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Esurientes - The Comfort Zone

Wednesday, April 26, 2006

Cheesy Feet!

Wheee! Pongy! Feet that smell like cheese!
Now, who hasn't seen this recipe in Nigella's Feast and not got the giggles? And tucked it away as something you've just got to try in the future. I've wanted to for a while, and when I saw a foot-shaped cutter in my bread baking store I had that thing at the counter before you could blink.

The problem is, you've really got to pick your audience. Who's going to appreciate cheese biscuits in the shape of feet? Even Nigella says she would back off from serving them to grown-ups, as that "mixture between yukky and cute might not play so well there. I wouldn't want to embarrass myself, you do see."
Evidently I don't have the same reticence. Heh. I had to bring a plate to a concert of songs from musical theatre, so I thought the crowd would be "worldy" enough to have a laugh. And it really worked; they were a great talking point, and many people came back with a friend to show them. They were also one of the only savoury offerings on the table, which helped them to disappear.
The only thing was that I was expecting more of a cheesy shortbread texture, but mine puffed up in the oven and turned kinda chewy. Possibly I overworked the mixture and/or left them in the oven a few minutes too long. Fan-forced ovens should be turned down about 10 degrees celcius too, which I didn't do. Guess I'll just have to make them again and find out! :-)
Read on for the recipe:

Cheesy Feet
From "Feast"

100g Cheddar cheese, grated
25g soft butter
50g plain flour
1/4 teaspoon baking powder

-Preheat oven to 200C (lower if fan-forced)
-Dump all ingredients into a food processor and mix until the dough comes together. It may take a while. Form into a fat disc, wrap in plastic wrap and rest in the fridge for 15 minutes.
-Sprinkle your work surface with flour and roll out dough to ~3mm thickness. Cut out feet. The dough can be re-rolled until it is all used up.
-Place on a lined baking sheet and cook for about 10-12 minutes. Remove to a wire rack to cool.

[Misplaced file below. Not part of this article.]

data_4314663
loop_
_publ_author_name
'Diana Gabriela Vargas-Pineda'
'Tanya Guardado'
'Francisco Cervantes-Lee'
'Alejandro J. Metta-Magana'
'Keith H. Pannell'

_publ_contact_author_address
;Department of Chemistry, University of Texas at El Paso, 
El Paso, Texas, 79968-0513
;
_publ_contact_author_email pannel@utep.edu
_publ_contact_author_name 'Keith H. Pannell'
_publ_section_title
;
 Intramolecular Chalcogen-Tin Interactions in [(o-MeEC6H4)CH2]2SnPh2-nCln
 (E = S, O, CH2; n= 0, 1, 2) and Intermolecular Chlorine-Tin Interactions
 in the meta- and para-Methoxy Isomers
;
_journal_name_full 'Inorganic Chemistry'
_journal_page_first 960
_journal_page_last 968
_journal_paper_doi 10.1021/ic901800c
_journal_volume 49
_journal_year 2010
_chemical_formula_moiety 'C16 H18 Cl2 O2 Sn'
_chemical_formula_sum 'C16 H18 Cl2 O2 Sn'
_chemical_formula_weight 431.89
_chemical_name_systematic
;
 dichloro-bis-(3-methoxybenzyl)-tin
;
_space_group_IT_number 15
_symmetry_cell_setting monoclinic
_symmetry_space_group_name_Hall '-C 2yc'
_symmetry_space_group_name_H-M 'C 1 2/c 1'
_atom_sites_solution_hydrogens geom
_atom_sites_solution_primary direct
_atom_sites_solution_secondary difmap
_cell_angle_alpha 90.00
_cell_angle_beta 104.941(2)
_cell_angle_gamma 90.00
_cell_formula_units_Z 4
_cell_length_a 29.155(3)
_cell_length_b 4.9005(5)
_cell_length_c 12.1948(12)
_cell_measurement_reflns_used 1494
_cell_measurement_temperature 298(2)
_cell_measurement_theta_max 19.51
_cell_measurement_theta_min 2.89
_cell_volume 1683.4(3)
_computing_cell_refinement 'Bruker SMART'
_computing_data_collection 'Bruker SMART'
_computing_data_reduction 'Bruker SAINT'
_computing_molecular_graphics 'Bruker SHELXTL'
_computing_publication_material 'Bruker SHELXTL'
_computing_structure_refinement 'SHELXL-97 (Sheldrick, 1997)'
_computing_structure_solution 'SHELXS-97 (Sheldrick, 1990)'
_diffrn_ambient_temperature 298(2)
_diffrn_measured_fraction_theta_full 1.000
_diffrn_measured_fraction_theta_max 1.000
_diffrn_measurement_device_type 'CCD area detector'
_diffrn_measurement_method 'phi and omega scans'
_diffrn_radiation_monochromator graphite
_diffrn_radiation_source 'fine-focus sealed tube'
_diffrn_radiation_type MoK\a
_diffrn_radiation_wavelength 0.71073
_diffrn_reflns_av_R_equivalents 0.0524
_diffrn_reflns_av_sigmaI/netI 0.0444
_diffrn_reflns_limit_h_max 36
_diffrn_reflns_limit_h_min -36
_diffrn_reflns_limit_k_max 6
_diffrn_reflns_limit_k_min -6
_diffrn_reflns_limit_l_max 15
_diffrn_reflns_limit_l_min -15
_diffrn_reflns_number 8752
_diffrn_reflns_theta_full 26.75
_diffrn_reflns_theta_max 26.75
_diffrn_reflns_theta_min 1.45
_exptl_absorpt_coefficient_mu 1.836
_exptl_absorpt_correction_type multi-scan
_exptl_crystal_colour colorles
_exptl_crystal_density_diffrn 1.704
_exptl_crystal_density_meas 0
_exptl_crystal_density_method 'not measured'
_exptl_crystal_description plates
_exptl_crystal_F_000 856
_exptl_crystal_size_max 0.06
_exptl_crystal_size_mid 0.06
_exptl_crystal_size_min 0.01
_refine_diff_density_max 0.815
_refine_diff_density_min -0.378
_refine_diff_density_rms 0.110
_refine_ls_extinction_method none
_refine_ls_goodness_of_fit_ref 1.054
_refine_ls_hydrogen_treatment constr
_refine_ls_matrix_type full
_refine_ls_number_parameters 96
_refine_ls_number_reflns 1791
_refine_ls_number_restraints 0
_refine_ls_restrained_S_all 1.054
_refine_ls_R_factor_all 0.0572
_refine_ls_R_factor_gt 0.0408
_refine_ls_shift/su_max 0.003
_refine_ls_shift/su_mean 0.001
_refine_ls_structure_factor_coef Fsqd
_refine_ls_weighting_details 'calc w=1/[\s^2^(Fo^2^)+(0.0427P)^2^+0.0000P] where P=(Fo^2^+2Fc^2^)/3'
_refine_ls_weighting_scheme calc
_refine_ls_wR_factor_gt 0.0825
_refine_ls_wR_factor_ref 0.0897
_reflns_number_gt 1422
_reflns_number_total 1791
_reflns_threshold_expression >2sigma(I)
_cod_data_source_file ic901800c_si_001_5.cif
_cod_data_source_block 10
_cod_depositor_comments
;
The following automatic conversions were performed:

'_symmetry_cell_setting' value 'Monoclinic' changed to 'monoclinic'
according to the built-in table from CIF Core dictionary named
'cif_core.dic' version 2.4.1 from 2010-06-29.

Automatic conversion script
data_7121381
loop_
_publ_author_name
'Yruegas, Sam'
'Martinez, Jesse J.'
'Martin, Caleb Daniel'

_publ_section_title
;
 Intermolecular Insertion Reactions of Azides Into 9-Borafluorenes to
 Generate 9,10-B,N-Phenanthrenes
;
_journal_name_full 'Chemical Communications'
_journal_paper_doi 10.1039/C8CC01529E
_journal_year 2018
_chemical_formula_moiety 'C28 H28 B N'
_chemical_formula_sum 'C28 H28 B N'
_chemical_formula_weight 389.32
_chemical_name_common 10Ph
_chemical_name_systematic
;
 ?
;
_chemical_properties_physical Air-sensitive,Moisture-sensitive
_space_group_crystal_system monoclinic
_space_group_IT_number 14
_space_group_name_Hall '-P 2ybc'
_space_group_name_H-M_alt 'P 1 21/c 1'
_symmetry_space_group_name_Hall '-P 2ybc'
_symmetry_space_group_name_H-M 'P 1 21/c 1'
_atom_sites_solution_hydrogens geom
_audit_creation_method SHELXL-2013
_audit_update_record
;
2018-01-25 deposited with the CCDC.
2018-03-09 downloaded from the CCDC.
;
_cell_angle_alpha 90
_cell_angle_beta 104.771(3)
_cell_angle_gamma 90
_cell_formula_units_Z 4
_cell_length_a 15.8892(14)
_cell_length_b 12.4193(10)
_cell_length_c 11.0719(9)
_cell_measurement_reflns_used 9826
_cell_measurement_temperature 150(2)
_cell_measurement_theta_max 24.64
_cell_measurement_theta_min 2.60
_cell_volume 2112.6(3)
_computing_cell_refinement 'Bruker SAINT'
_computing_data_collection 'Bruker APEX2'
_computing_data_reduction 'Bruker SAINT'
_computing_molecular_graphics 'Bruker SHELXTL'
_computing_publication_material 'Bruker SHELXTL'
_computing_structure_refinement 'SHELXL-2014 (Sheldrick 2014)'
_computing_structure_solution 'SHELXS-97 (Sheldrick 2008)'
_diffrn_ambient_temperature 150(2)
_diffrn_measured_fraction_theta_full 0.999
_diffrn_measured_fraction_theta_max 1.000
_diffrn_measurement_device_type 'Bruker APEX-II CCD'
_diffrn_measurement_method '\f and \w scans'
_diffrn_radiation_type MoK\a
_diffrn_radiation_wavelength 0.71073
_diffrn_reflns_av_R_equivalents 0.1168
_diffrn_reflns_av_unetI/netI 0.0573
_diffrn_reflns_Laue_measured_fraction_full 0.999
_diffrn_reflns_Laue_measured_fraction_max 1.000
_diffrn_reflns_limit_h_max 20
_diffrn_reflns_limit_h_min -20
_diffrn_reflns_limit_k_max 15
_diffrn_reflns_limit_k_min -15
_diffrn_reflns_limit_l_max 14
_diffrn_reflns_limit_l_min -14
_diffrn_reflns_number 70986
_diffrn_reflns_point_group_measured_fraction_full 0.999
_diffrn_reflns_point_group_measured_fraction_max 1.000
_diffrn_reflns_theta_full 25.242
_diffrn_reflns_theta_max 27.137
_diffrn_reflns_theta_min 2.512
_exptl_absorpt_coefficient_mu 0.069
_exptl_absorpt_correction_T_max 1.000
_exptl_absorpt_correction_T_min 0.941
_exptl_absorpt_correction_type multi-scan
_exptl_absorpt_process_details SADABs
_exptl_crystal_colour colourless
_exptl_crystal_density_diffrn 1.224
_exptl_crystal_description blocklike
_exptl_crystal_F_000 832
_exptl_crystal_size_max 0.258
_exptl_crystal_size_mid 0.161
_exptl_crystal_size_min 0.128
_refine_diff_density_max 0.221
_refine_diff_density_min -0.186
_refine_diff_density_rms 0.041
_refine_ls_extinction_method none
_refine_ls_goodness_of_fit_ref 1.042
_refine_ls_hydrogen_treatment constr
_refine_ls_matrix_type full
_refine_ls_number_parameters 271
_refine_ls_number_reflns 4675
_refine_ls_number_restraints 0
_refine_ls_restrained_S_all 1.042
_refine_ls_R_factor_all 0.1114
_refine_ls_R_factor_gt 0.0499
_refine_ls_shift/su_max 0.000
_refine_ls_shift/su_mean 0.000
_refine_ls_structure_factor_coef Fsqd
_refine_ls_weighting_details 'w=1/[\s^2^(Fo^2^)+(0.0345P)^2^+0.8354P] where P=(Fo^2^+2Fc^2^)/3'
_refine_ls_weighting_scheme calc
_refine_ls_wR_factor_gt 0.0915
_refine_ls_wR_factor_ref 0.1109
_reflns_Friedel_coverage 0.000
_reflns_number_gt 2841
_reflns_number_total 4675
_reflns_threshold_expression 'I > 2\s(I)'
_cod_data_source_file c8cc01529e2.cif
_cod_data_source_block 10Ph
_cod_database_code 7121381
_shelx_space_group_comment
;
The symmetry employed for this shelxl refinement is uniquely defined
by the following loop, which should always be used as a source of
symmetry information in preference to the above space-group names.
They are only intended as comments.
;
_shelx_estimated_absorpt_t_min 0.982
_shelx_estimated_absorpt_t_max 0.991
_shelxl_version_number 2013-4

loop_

-Biscuits will continue to crisp up as they cool, so take them out of the oven when still a little soft in the middle.

-Makes about 16ish.
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Tuesday, April 25, 2006

'What's for Pud?'...Rhubarb & apple cornmeal cake

This is my belated entry into the St George's day celebration of English puddings, hosted by Becks & Posh and Monkey Face. I did hope to be a bit more organised, but hey, I'll play on the whole Australia is a day ahead thing.
My immediate thought when faced with the challenge of an English pudding is a treacle tart, straight out of my favourite Enid Blyton books. HURRAH! Let's find us some deserted cave and watch out for smugglers...and who's got the potted meat?? I don't think I've ever had treacle tart, and was a bit disappointed to discover it doesn't even contain treacle!! (it uses Golden Syrup!!)

But basically, it's a public holiday today and I'm lazy and couldn't be arsed making my own pastry. Also, I had a dish of stewed rhubarb from my grandmother's garden up in the country. Is there anything that is more British-sounding than rhubarb? I know Nigella's books are chock-full of the stuff. I flicked through my favourite British books - poring over Nigel Slater, Jamie Oliver, Simon Hopkinson, Hugh Fearnley-Whittingstall and some god-awful blue hardcover thing we have from the 60s that wants suet and lard in everything, but it was back to Nigella where I found a veritable abundance of choice. If I'm going to bake something I wanto someplace to take it, because believe it or not from the content of this blog, I'm actually on a low-carb diet (!). Things I bake I generally take to rehearsals for my friends to eat. Only Nigella had something other than crumbles and jellies, which aren't really easily portable!
Now, I've always though of rhubarb as a winter thing. My mum would make apple and rhubarb crumble on cold winter's nights, but I've noticed British foodbloggers get very excited about its short season around their springtime. Hmmm - I guess an English springtime is about equivalent to a Melbourne winter, eh? ;-) But, acording to Stephanie Alexander, Australian rhubarb is a year-round crop and is always pink and non-stringy. Rhubarb all year 'round for us!